Depending on the type and variety, bamboo plants can be as big as trees, but they grow completely differently. The biggest difference is the lack of growth in the thickness of the stalks, which already push themselves out of the earth with their final diameter and only strive upwards. Furthermore, most species have little or no branching.

1. Underground growth

The different types of bamboo differ not only in terms of their height growth, but also in terms of their underground growth. Some species form subterranean shoot axes, the so-called rhizomes, which act as nutrient stores and from which both the roots and the above-ground stalks sprout. Grove-forming bamboos - which, with the exception of the Fargesia, include almost all hardy species - develop rhizomes up to ten meters wide, which is why you should definitely install a root barrier when planting.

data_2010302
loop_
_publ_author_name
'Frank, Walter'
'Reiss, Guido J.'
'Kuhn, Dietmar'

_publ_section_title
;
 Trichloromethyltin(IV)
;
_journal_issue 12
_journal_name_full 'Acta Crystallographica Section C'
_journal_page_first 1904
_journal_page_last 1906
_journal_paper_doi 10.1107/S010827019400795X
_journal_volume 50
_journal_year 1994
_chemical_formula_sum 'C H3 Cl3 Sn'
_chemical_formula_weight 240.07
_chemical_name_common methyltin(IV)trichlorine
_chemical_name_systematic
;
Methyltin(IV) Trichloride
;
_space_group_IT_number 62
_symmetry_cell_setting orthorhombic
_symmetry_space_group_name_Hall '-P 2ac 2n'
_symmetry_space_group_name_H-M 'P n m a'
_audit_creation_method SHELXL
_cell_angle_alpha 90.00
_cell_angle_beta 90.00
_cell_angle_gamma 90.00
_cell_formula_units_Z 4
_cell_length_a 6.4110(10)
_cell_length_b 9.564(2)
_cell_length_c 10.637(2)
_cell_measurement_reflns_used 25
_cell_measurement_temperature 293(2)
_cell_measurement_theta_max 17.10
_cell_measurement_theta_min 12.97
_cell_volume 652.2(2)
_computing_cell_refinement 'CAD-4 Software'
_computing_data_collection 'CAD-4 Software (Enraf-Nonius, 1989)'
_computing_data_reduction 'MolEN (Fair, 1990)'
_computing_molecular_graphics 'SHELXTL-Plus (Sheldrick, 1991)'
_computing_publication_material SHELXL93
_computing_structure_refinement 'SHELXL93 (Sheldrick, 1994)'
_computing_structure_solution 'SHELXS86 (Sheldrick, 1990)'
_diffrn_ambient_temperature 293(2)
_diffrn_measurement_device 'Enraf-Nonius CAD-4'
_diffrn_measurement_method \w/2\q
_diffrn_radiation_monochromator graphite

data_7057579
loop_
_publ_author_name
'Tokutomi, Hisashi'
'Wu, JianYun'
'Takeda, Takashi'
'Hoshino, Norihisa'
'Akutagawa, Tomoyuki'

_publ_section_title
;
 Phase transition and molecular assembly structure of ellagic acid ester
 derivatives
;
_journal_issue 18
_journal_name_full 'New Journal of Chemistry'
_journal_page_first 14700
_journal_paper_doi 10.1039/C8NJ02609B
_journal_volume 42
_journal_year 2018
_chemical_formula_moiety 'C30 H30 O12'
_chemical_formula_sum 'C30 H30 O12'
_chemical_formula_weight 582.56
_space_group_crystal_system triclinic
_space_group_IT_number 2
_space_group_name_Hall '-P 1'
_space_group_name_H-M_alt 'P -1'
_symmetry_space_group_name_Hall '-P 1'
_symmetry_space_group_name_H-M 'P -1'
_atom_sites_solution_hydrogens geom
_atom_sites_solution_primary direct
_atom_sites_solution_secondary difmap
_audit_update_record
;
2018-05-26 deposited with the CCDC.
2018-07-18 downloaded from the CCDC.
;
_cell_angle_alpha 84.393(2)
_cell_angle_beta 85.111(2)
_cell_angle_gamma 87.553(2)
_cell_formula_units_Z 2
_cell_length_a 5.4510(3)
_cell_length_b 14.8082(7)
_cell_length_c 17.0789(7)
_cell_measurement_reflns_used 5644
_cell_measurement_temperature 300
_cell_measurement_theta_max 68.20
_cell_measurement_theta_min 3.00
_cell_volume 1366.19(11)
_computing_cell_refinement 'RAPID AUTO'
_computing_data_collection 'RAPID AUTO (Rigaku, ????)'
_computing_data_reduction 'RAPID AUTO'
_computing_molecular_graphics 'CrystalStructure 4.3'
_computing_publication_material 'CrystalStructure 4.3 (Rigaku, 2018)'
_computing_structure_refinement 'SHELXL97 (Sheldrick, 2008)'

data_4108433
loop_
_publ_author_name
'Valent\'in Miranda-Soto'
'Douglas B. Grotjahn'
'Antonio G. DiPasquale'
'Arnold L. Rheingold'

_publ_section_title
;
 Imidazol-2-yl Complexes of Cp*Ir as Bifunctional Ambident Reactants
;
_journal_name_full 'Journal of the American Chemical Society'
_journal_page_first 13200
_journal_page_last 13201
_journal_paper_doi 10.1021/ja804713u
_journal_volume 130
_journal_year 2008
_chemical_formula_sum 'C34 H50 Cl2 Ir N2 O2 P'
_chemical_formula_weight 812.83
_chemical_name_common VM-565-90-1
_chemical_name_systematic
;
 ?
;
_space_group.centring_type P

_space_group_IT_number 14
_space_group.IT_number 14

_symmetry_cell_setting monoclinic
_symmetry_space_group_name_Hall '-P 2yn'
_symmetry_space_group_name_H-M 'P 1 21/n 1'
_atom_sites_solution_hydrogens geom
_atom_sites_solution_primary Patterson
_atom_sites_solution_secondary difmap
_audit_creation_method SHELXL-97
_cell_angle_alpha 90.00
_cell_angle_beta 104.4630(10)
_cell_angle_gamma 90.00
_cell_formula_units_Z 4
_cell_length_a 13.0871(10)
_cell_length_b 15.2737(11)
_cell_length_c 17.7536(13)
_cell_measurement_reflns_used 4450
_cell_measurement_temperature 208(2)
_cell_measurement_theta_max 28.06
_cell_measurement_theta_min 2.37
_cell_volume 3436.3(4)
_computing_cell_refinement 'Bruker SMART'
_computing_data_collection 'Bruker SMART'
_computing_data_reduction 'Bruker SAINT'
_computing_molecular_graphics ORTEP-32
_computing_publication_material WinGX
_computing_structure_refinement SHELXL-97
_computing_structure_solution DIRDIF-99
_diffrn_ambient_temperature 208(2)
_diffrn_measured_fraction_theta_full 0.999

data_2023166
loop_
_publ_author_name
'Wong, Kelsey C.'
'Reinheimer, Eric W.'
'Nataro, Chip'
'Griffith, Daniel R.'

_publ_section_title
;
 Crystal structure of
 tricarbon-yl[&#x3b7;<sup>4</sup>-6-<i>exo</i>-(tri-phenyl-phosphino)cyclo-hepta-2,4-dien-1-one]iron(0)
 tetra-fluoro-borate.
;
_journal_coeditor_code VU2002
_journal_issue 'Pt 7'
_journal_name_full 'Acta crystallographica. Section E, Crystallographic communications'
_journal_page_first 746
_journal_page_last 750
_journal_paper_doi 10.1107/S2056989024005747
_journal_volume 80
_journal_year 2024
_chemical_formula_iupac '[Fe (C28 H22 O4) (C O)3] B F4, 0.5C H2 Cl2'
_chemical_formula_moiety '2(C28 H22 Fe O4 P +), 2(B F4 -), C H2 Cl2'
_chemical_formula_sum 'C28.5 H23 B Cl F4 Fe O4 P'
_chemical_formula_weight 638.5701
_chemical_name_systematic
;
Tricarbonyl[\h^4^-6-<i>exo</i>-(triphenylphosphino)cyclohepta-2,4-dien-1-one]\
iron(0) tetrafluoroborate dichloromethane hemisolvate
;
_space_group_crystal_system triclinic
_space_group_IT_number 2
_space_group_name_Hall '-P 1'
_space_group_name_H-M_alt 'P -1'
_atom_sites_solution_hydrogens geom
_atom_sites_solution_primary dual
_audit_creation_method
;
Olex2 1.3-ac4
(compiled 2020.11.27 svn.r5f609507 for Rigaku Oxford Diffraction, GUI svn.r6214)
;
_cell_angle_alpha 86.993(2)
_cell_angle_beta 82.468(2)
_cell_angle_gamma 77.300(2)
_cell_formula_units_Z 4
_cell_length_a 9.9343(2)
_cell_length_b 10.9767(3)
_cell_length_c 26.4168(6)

Clumpy growing bamboos, on the other hand, including the popular Fargesia, do not spread as much. Instead, the rhizomes remain compressed and new stalks always grow close to the mother plant. A rhizome barrier is not necessary for these species.

2. Above-ground growth

Bamboo stalks grow to their final height between May and August - the main growth phase in our latitudes - and unfold their branches and leaves in the process. When the sprouts actually come out of the ground depends heavily on the type of bamboo and the weather: While Phyllostachys species often sprout very early, some tropical variants do not develop their sprouts until late in summer.

Fast growing bamboo

A bamboo stalk reaches its final height within just four to six weeks and then stops growing. The stalks slide telescopically out of the ground, with the distances between the individual nodes already defined in the rhizome. Only when the stalk has reached its final height do the twigs and leaves unfold, and the stalk sheaths that protect the rhizome fall off. In Germany, a bamboo plant can grow between two and 30 centimeters per day, depending on the species, variety and weather.

lifespan